At light next day (the 29th), Burghagen sighted searching destroyers but still continued to wait hopefully for U-1062. U-219 surfaced on the 30th to recharge her batteries and then dived again to the constant thud of distant bombs and depth-charges.

Meanwhile, U-1062 had been located by sonobuoys on 30 September, chased repeatedly and unsuccessfully with Fidos, and finally sunk by hedgehog and depth-charge attacks by destroyers of the Mission Bay carrier group while close to the rendezvous, south-west of the Cape Verde Islands. There were no survivors.

On the first day of October another Allied search group was heard at the rendezvous by U-219, looking for the cow whose presence was still suspected. Next day the batteries were again depleted and U-boat Command had made no further pronouncement (the reason for which is unknown. U-boat Command did not recognize that U-1062 had been sunk until 2 December, by which time the staff claimed to have had no word from U-219 either.) U-219 drifted underwater at creeping speed for several days -so many that her crew became ill and it became necessary on 4 October to surface again to vent the boat. She was promptly located by an aircraft from the persistent Mission Bay group, but the intended bombs fell short. Sonobuoys were deployed and another Fido was dropped after a few hours. An explosion was heard but U-219 was unharmed.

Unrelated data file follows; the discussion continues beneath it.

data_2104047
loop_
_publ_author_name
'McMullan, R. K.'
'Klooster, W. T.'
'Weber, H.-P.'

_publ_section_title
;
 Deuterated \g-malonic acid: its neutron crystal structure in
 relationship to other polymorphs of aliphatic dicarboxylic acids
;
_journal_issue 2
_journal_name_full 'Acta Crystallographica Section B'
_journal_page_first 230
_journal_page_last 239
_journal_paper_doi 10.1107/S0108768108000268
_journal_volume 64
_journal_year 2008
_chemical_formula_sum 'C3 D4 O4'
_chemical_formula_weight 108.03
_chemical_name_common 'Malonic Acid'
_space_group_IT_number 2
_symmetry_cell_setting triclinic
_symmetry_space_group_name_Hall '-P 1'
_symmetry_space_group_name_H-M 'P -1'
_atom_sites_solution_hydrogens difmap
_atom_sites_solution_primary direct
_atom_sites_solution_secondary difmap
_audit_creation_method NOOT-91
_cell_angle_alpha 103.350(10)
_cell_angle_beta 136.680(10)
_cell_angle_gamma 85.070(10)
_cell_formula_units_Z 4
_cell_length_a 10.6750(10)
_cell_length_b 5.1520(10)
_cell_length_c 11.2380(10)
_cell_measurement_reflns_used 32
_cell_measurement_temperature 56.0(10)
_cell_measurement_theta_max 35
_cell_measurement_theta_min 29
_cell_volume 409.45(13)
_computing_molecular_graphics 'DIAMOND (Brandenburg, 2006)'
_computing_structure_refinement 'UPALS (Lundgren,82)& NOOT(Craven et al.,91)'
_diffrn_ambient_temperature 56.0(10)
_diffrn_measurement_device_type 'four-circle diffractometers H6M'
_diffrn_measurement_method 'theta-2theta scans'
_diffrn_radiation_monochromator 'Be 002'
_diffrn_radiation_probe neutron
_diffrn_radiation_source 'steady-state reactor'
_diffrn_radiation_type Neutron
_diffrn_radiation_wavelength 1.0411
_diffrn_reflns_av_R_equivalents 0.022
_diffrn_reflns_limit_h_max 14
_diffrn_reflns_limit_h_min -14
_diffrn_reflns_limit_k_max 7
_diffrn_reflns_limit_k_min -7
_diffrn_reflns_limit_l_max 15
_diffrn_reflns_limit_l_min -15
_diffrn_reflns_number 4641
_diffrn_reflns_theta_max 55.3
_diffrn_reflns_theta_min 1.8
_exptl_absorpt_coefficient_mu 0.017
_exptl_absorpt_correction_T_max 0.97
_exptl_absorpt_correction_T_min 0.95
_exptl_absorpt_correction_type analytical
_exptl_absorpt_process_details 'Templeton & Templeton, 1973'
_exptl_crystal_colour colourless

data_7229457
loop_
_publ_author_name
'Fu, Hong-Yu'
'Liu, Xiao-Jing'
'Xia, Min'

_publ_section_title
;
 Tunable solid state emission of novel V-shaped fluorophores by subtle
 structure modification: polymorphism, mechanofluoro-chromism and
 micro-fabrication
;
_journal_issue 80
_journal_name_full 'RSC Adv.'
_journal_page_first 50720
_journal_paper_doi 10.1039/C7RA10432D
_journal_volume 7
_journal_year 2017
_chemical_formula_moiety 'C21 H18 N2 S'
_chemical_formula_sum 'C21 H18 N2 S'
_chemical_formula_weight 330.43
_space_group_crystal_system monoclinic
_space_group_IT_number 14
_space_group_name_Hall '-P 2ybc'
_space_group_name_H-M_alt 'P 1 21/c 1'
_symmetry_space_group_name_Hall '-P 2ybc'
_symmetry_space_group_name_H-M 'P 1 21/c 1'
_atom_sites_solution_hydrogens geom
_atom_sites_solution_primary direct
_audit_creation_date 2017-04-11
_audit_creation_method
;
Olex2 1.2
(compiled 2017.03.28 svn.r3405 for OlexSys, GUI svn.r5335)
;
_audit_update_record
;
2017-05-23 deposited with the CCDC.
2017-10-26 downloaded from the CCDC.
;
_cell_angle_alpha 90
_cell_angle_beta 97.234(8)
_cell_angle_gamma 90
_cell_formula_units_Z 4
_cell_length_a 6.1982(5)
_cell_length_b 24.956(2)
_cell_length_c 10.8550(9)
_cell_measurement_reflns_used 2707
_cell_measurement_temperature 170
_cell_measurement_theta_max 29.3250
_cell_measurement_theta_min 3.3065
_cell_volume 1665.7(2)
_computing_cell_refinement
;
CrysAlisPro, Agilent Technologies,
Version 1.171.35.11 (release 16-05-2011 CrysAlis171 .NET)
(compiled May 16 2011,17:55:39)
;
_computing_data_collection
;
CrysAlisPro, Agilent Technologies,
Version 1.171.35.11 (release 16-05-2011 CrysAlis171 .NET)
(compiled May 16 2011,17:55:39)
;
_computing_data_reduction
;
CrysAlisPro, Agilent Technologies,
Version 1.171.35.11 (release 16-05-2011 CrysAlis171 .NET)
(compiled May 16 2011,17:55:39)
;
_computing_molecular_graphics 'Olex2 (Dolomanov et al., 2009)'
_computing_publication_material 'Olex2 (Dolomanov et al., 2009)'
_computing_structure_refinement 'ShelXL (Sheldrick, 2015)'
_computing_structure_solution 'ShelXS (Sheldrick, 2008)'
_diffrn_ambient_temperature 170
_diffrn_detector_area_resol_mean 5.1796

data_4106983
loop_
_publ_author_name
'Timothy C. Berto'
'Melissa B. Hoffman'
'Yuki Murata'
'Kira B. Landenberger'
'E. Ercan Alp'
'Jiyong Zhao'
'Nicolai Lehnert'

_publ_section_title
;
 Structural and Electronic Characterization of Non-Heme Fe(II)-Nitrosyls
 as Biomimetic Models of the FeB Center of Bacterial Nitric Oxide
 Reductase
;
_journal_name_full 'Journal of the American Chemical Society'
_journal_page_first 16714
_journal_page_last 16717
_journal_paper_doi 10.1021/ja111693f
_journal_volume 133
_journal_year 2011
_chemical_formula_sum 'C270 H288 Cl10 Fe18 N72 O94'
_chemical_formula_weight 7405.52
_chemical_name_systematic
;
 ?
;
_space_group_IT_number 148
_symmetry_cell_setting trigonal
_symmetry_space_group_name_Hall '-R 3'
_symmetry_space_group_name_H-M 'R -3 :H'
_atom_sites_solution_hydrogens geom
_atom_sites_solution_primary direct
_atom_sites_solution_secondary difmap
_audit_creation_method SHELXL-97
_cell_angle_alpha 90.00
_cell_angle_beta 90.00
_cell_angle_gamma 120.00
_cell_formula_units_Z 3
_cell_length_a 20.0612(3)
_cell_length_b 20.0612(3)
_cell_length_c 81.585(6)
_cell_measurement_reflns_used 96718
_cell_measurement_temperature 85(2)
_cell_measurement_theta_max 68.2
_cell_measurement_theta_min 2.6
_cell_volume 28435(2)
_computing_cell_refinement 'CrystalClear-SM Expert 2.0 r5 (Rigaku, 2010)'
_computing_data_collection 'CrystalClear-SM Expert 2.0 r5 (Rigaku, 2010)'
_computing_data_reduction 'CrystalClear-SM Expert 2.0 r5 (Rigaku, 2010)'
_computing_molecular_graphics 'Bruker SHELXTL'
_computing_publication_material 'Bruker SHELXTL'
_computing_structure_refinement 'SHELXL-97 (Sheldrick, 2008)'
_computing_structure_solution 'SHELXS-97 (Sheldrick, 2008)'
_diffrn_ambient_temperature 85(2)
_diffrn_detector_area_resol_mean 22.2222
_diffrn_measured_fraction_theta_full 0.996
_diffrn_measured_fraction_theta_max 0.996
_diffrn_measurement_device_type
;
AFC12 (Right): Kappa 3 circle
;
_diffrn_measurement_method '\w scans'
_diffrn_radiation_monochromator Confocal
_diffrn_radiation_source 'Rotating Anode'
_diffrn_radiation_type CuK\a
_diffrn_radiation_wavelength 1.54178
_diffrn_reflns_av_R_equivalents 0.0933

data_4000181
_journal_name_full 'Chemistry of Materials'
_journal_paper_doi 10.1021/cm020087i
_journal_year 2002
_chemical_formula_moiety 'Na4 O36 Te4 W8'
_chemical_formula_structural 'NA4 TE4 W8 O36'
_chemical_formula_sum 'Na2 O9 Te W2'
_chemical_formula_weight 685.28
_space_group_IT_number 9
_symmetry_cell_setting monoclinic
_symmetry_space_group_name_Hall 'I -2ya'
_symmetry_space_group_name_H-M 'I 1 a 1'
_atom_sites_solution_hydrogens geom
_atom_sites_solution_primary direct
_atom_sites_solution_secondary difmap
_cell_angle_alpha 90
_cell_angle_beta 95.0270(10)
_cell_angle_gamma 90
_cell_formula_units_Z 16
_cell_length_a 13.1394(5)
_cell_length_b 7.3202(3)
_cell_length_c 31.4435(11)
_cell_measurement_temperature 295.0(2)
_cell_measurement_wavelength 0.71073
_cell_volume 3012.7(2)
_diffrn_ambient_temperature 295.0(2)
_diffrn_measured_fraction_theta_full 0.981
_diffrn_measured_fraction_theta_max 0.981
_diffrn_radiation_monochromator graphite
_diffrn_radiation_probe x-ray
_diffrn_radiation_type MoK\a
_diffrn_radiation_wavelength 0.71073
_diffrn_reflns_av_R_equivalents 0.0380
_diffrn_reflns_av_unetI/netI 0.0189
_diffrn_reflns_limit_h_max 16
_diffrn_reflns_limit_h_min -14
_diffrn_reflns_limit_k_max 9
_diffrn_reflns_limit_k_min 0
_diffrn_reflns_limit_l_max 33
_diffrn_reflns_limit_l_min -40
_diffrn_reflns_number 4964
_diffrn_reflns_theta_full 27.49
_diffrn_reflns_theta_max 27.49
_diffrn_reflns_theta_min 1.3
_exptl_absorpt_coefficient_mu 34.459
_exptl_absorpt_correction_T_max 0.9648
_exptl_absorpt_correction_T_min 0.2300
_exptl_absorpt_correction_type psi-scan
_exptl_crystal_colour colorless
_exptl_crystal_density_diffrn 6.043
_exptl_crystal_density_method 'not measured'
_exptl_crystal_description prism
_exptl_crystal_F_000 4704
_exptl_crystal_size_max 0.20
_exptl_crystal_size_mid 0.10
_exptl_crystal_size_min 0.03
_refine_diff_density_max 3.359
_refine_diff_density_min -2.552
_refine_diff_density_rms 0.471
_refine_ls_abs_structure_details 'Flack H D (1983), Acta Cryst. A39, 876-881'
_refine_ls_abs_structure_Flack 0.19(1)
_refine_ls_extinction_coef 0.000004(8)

On the following day, Asdic echoes came too close for comfort and Burghagen finally abandoned the rendezvous, heading south. The Tripoli carrier group did not, however, abandon the hunt for this valuable U-minelayer. U-219 had crossed the equator by the 11th, submerged but with due ceremony, and thereafter she ran mostly on the surface at night, albeit with constant dives before radar alarms. Unknown to Burghagen, the Tripoli was still in pursuit. On 30 October, aircraft from the Tripoli carrier group finally relocated U-219 with sonobuoys off South Africa and attacked the sound location with depth-charges. Underwater explosions were heard, but U-219 escaped (her crew seems to have been oblivious to this attack).

U-219 finally reached her most southerly point on 11 November, having at last thrown off her tenacious pursuer. Here she had to wrestle with some engine trouble before steering north-east, into the Indian Ocean and towards Penang. U-boat Command altered the destination base to Djakarta on the 20th, citing the new proximity of Allied bombers to Penang as the reason for the change.

When masts were seen well into the Indian Ocean on 26 November, Burghagen made a submerged attack, firing two torpedoes. One detonation was heard but, on coming to the surface, nothing could be seen of the target. U-219 claimed a sinking on the basis of this flimsy evidence, but in fact no merchant ship had been sunk; evidently Burghagen lacked confidence in the claim too, since he did not repeat it to U-boat Command after arrival at base.

U-219 at last reached the rendezvous for her Japanese escort in the Sunda Strait, punctually on 12 December. She hung around nervously, all crew on deck for fear of an attack by an Allied submarine in these infested waters. Burghagen’s fears were not eased when the ‘escort’ proved to be a Japanese fishing cutter that proceeded casually to Djakarta with the helpless U-minelayer tagging slowly along behind. However, she reached port without mishap.